The number of Justice Department staffers investigating whether lobbyists and lobbying firms are skirting federal disclosure laws is shrinking.
In 2016, the U.S. Attorney's Office for the District of Columbia employed six part-time attorneys and one full-time paralegal to review and enforce compliance with the Lobbying Disclosure Act. But the LDA compliance office staff dwindled over the next two years, closing 2018 with three people: one part-time attorney and two paralegals — one full-time, one part-time. The office also has personnel "available as needed," according to a March report by the Government Accountability Office.
The staffing decline may help explain a slew of unresolved complaints under review: From 2009 to 2018, the House and the Senate referred 3,800 cases to the LDA compliance office regarding a lobbyist or firm that had failed to comply with federal reporting requirements. About 59 percent of those 3,800 referrals are still "pending," according to the GAO report.
The staffing decline also corresponds with a dip in newly opened cases against so-called "chronic offenders." These investigations occasionally result in hefty fines against noncomplying firms. At least two new cases were opened in each of the three years preceding 2017, when staffing levels first dipped, according to The Firewall's review of GAO reports:
In 2014, officials opened two cases, levying one $30,000 fine against Alan Mauk & Alan Mauk Associates.
In 2015, the division investigated six cases, one of which resulted in a record $125,000 fine against Carmen Group.
In 2016, the DOJ opened four cases.
The office did not report any new chronic offender cases opened in 2017 or 2018.
"The GAO report is striking in that it reflects a continuing low-level enforcement activity of the LDA," Robert Kelner, a partner at the lobbying firm Covington & Burling, told Bloomberg Government.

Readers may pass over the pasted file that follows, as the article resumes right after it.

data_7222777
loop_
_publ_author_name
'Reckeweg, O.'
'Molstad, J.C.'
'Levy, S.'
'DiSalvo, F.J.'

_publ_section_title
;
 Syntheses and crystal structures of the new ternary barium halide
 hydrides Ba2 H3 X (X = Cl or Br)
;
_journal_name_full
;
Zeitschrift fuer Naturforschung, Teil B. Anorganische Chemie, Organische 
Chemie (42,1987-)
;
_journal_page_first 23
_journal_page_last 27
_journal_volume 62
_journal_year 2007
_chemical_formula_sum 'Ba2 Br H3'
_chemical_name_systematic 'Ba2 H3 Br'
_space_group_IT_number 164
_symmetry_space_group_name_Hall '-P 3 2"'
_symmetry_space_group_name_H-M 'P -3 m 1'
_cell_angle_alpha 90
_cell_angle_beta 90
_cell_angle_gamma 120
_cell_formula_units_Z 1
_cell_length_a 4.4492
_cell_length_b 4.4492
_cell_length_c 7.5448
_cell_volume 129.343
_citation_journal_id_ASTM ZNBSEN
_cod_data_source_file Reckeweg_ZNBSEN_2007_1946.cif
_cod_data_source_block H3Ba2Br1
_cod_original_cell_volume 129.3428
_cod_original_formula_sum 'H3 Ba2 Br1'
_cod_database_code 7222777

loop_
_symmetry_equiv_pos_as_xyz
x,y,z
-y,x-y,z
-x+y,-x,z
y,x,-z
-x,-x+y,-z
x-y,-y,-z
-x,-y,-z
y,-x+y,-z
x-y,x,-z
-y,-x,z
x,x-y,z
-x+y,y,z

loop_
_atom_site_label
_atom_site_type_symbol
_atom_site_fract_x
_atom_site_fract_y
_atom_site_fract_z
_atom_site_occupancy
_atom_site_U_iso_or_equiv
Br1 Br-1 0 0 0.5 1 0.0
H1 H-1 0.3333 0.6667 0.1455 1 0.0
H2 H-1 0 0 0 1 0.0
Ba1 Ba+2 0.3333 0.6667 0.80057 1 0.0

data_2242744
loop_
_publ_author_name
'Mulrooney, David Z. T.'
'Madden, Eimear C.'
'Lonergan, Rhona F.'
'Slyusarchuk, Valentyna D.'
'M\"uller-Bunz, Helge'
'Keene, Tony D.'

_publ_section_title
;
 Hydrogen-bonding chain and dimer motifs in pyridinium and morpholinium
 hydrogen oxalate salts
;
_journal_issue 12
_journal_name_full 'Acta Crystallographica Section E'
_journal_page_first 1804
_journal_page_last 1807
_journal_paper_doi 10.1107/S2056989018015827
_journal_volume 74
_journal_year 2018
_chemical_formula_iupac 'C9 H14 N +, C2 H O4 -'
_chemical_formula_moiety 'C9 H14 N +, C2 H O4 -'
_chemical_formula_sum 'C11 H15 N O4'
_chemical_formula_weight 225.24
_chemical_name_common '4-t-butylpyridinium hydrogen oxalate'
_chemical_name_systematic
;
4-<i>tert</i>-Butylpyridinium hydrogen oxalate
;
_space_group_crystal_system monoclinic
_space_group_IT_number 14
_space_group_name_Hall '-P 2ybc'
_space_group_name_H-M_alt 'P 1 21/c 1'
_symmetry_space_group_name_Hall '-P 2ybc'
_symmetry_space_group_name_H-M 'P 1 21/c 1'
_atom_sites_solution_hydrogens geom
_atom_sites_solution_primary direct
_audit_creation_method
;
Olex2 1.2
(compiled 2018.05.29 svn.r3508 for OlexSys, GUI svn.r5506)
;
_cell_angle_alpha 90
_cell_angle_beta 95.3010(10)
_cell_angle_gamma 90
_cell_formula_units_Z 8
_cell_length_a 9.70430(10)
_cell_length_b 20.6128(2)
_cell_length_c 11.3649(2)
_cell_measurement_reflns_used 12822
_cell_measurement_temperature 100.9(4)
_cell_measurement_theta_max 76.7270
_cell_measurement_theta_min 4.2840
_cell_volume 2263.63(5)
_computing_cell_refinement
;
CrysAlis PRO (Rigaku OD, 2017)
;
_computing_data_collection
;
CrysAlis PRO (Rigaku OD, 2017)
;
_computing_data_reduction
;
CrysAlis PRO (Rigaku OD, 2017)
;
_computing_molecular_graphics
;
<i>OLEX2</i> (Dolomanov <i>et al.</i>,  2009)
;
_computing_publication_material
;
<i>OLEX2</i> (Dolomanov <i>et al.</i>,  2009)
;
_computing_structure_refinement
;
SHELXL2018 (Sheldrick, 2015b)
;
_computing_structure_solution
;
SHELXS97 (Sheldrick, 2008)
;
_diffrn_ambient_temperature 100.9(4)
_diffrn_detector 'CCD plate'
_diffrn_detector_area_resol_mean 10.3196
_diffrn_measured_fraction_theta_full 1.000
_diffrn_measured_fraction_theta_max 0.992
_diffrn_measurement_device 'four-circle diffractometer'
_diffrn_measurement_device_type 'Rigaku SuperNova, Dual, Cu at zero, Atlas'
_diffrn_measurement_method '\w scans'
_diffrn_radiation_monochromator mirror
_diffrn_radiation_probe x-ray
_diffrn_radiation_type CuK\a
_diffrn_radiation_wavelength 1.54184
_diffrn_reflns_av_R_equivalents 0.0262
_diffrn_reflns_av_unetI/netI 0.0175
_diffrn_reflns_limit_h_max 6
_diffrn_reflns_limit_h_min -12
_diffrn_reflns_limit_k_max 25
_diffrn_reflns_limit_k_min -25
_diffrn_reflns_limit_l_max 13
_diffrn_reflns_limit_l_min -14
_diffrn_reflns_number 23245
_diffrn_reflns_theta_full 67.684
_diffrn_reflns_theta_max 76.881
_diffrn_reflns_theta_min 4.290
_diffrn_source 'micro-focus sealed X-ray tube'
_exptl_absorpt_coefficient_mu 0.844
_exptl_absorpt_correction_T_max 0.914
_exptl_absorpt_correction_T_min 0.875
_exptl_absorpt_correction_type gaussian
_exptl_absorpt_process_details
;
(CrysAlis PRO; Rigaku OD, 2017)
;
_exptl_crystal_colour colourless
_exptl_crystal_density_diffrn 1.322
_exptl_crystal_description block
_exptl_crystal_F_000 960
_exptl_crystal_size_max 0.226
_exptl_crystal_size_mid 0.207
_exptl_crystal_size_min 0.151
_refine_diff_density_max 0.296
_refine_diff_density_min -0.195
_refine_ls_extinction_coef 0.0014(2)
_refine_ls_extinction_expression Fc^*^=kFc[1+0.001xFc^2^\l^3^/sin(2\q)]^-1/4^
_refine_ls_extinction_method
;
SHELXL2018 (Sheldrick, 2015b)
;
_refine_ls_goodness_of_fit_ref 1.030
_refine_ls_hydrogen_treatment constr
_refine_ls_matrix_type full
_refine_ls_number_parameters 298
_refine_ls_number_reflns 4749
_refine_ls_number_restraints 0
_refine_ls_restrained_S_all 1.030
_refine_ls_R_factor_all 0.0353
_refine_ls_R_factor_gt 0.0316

The House Democrats' political overhaul bill, HR 1, proposes more oversight of the lobbying industry, such as giving increased enforcement power to the Office of Government Ethics and putting in stricter lobbying registration requirements. The bill moved through the House on a party-line vote but Senate Majority Leader Mitch McConnell has made clear it's not going anywhere in his chamber.
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RepresentUs acquired 8,000 signatures on a petition asking Sen. Ted Cruz and Rep. Alexandria Ocasio Cortez to keep working on a "revolving door" bill. Paula Barkan, Austin chapter leader of RepresentUs, handed the petition to Brandon Simon, Cruz's Central Texas regional director, on July 31.
Remember that tweet exchange in May between Sen. Ted Cruz and Rep. Alexandria Ocasio-Cortez, the one where they discussed bipartisan legislation to ban former members of Congress from becoming lobbyists?
To recap: Ocasio-Cortez tweeted her support for legislation banning the practice in light of a report by the watchdog group Public Citizen, which found that nearly 60 percent of lawmakers who recently left Congress had found jobs with lobbying firms. Cruz tweeted back, extending an invitation to work on such a bill. Ocasio-Cortez responded, "Let's make a deal."
The news cycle being what it is, it's easy to forget how the media jumped on the idea of the Texas Republican and the New York Democrat finding common ground on a government ethics proposal. Since then, we've collectively moved on — but not everyone forgot.
The government reform group RepresentUs recently drafted a petition asking Cruz and Ocasio-Cortez to follow through on their idea, gathering more than 8,000 signatures.
Sixty percent of young adults in the United States believe other people "can't be trusted," according to a recent Pew Research survey, which found that younger Americans were far more likely than older adults to distrust both institutions and other people. But adults of all ages did agree on one thing: They all lack confidence in elected leaders.
While united in a lack of confidence, the cohorts disagreed on whether that's a major problem. The study found that young adults (ages 18-29) were less likely than older Americans to believe that poor confidence in the federal government, the inability of Democrats and Republicans to work together, and the influence of lobbyists and special interest groups were "very big problems."